Friday, February 7, 2014

The Name of the Star by Maureen Johnson

3.5 Stars

Rory’s parents have taken an opportunity to leave the swamps of Louisiana for life in England, so Rory will be attending boarding school. Lucky for her, this is an upper level school that students only attend for two years. Although her Southern accent will make her stand out and there will be a bit of culture shock, at least the students will only have known each other for a max of one year prior to her arrival. Rory finds herself settling in to life across the pond – classes are definitely harder, but she has made a few friends, a potential boyfriend, and they all have a common enemy – Charlotte, the head girl. All that changes when a Jack the Ripper copycat killer comes in to the picture – and Rory seems to be the only one who can see him.

If you have a pulse, you’ve heard about the horrible winter the entire United States has been having. Well, the giant snow dump finally made it to my neck of the woods and we had a couple of snow days. My first reading selection was in the “New Adult” category, which totally mortified my kid whenever he attempted to snag some Kindle time for himself and saw what I was reading. On snow day #2, he insisted (i) I read a paper book so he could play Minecraft for 17 hours straight and (ii) he could choose the book so he wouldn’t walk upstairs to find me 100 pages in to something horrifying like 50 Shades. That’s how I ended up reading The Name of the Star - complete with Dustin Pedroia baseball card/bookmark (sans beard, boo).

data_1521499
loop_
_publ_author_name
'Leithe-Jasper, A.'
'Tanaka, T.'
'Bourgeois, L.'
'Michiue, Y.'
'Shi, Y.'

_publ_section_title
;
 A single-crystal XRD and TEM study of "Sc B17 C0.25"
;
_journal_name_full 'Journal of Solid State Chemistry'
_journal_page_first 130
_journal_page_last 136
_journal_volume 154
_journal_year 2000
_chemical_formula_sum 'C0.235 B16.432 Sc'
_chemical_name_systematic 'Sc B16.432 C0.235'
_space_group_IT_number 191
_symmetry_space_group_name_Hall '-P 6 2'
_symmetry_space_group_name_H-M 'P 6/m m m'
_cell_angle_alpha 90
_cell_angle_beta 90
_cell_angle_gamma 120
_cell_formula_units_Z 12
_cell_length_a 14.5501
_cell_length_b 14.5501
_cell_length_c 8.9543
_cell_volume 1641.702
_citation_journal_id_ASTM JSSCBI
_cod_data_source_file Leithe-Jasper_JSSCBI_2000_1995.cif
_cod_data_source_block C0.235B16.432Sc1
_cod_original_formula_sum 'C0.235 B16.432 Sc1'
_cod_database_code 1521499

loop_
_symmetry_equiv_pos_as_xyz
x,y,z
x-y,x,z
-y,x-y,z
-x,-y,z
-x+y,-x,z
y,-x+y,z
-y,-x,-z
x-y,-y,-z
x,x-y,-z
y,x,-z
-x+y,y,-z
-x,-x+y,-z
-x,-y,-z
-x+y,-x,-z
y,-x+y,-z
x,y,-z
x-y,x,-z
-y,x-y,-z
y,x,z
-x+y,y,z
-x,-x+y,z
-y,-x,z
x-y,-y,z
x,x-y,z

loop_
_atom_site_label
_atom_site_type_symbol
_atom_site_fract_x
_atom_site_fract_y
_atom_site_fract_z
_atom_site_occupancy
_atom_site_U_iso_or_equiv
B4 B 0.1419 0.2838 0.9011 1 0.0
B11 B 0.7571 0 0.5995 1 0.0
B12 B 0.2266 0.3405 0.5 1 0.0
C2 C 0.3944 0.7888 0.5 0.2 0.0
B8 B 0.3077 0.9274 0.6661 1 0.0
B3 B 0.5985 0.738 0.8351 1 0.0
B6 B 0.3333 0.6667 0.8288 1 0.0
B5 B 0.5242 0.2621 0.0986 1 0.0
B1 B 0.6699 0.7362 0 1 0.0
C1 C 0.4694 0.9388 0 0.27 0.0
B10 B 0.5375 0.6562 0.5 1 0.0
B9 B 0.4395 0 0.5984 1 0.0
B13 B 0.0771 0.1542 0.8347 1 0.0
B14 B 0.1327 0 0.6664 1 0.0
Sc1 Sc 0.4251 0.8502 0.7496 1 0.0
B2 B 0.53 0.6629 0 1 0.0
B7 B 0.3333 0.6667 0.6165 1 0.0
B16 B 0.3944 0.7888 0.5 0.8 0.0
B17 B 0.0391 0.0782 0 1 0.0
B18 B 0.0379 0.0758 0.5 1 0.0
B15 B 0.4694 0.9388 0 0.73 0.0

I originally grabbed Cloaked, but the kid said that one was crap and this one was good so I should read it instead. And guess what? Junior didn’t steer me wrong. It was good. Good enough that if he chooses to purchase (well, okay, have me purchase) and read book #2 in the series, I just might read it too. An added bonus to reading a pretty true “kid’s book” is you will look like an absolute MENSA member when you figure out what’s going on just a little ahead of time. I was blowing the boy’s mind with my ability to Scooby Doo the heck out of this story. Maybe he’ll remember what a braniac I am and won’t question me when I’m helping him with his homework next week!

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